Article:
1. The early bird gets the worm. With a tight turnaround, the first few replies will attract maximum interest. With each subsequent email, my attention wanes.
Similarly, the further away you get from the initial request, the less the client remains in buying mode. If you can’t reply within 48 hours, what does this say about your responsiveness?
2. Follow instructions. The quickest way to eliminate yourself is by ignoring instructions. If a Word doc is requested, don’t send a PDF. If I ask for a one-paragraph description of your firm, don’t refer me to your personal LinkedIn profile.
My friend, recruiter Claire Kittle Dixon, shares this story: “If you think I’m a stickler, you should talk to my clients. The most common reaction I get from clients is, ‘If the candidate can’t follow simple application instructions, how will he perform on the job?’ They also say, ‘If the candidate doesn’t care enough to read the instructions, he must not be very interested in the job.’ It’s hard to argue with either point.”
3. Tell me about yourself. I don’t need your bio, just your elevator pitch or a memorable detail. Do you specialize in a certain facet of the field? Did you recently win any awards, get some nice press, or finish a particularly exciting project? Do we have any mutual friends or interests? (I may not recall your name, but I’ll remember that we both worked in the Bush White House.)
4. Offer advice. One reply I didn’t reprint contained this pearl: “I especially like the fact that [the video] is scripted and not documentary-style, and that they want to turn it around quickly. There are too many projects that drag on forever.” When every pitch is basically the same, demonstrating your expertise (showing rather than telling) goes a long way. Also, flattery never hurts.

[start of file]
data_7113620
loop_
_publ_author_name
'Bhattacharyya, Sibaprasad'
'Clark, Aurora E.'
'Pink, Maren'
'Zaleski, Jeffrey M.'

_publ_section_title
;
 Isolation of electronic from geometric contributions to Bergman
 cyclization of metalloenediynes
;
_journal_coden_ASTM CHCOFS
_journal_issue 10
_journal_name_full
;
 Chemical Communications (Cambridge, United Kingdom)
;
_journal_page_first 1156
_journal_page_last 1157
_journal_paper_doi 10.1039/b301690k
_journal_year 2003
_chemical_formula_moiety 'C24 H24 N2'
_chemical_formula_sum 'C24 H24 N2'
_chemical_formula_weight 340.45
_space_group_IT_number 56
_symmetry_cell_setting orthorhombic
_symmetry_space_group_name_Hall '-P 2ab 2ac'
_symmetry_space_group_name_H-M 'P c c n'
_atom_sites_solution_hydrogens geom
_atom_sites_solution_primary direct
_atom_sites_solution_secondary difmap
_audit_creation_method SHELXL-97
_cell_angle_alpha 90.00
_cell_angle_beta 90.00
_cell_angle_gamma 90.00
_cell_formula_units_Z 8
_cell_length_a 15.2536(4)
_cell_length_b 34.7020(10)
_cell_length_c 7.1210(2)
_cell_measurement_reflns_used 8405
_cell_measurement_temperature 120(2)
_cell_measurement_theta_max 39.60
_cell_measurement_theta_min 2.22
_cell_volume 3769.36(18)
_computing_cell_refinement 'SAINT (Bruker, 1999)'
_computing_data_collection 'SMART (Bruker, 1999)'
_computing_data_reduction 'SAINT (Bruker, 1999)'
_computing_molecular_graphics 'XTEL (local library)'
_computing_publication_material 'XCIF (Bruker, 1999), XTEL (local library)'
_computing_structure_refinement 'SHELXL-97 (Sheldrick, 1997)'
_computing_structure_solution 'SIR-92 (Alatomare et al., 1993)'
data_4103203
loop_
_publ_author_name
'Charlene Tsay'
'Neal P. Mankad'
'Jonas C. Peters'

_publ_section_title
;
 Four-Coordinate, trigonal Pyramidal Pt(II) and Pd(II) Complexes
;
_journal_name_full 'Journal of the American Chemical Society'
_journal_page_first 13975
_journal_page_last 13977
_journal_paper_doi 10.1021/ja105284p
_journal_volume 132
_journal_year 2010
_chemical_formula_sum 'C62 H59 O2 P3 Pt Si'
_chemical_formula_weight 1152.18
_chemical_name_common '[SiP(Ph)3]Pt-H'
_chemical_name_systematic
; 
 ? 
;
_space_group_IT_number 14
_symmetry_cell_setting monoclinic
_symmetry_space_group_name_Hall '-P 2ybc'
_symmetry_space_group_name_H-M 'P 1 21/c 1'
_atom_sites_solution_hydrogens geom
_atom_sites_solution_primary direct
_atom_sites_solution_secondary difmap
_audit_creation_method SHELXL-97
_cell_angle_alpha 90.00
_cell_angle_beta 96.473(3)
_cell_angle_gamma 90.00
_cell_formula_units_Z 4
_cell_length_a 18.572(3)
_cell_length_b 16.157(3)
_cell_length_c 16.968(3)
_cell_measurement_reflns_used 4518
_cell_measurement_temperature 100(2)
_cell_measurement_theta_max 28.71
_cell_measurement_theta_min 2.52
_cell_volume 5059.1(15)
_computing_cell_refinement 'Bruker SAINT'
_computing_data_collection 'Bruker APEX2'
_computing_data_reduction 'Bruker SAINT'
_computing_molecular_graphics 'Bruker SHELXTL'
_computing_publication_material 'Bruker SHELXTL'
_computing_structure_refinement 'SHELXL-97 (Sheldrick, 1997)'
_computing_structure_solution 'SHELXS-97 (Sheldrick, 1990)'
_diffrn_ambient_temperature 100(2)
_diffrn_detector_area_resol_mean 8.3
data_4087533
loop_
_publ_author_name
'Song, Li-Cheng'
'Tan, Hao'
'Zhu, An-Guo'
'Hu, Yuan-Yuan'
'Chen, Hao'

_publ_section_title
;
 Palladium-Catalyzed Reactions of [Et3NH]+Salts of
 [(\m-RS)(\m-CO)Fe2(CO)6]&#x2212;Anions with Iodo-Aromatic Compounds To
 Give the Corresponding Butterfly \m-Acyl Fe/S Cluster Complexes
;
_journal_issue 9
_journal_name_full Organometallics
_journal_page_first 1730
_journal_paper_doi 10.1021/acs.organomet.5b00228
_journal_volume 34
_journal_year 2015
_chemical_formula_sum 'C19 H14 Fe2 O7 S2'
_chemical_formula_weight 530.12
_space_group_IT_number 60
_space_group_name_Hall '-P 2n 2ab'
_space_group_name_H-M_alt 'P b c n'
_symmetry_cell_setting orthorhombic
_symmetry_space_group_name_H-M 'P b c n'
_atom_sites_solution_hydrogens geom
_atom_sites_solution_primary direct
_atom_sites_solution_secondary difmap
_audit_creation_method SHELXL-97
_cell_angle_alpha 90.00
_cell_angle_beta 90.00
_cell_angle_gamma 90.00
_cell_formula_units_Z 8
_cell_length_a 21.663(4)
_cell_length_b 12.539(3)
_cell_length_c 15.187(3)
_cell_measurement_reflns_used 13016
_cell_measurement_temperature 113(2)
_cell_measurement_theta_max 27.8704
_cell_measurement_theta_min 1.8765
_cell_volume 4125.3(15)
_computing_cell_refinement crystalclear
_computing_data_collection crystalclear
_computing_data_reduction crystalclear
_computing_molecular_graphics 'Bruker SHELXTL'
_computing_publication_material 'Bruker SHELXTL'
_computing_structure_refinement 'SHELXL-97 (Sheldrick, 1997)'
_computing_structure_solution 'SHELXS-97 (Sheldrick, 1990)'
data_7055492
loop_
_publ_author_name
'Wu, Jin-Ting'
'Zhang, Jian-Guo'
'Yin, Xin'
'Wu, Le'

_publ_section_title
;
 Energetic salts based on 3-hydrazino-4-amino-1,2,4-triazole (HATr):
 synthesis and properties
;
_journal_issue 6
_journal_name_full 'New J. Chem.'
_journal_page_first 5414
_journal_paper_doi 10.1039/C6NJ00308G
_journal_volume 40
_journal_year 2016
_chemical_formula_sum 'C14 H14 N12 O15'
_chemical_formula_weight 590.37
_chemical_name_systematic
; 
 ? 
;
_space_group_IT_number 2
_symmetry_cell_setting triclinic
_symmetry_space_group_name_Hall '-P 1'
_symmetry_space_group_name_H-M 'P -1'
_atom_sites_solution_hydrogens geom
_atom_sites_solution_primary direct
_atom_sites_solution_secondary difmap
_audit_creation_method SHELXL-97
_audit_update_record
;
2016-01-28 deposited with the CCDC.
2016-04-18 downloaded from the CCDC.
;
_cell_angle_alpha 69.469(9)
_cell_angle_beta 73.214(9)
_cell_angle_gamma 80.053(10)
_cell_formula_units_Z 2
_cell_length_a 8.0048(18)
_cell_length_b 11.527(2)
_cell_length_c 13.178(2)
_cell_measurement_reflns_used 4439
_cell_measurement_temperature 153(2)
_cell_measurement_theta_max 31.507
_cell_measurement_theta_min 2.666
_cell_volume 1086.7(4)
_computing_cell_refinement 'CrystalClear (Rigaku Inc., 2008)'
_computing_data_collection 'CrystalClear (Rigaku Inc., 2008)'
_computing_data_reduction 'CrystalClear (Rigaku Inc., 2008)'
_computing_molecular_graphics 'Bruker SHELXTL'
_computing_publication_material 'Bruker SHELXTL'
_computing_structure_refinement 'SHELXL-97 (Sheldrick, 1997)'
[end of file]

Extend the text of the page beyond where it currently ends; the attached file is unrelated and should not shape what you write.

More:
(What happened to this pro? He failed principle #2—instructions.)
5. Make it easy for me. This is my biggest pet peeve. If you’re recommending someone, it’s best to gauge that person’s interest and availability beforehand. Once you’ve prequalified him, then introduce us via email. (See reply #7.) This saves me the trouble of repeating the project parameters.
6. Get excited. There’s no better way to stand out than with enthusiasm. If you’re confident you could knock this assignment out of the park, find an appropriate way to say so. Just as we remember a receptionist who greets us with a smile, so we remember the emailer who expresses eagerness and exudes enthusiasm.
A Master of All Trades
Some will accuse me of being persnickety, of foregoing a talented producer because of a lackluster initial email. If the guy can deliver a killer video, does he also need to be Shakespeare?
To this charge, I plead guilty. I want to work with people who are not only great at their job—be it videos or vehicles—but who can also communicate their thinking in a clear and logical way. I want to work with people who not only think creatively, but can also elucidate the principles behind that creativity to a nonexpert. I want to work with people who make me smarter.
Perhaps no one grasped this philosophy better than Steve Jobs. Whether the thing before him was a glass of juice or a potential employee, he refused to degrade his standards. As he told a pair of interviewers in 1997,
“The dynamic range between what an average person could accomplish and what the best person could accomplish was 50 or 100 to 1. Given that, you’re well advised to go after the cream of the cream … A small team of A+ players can run circles around a giant team of B and C players.”
Years later, regarding his cofounder at Apple, Jobs added: “What I saw with Woz was somebody who was 50 times better than the average engineer. He could have meetings in his head.”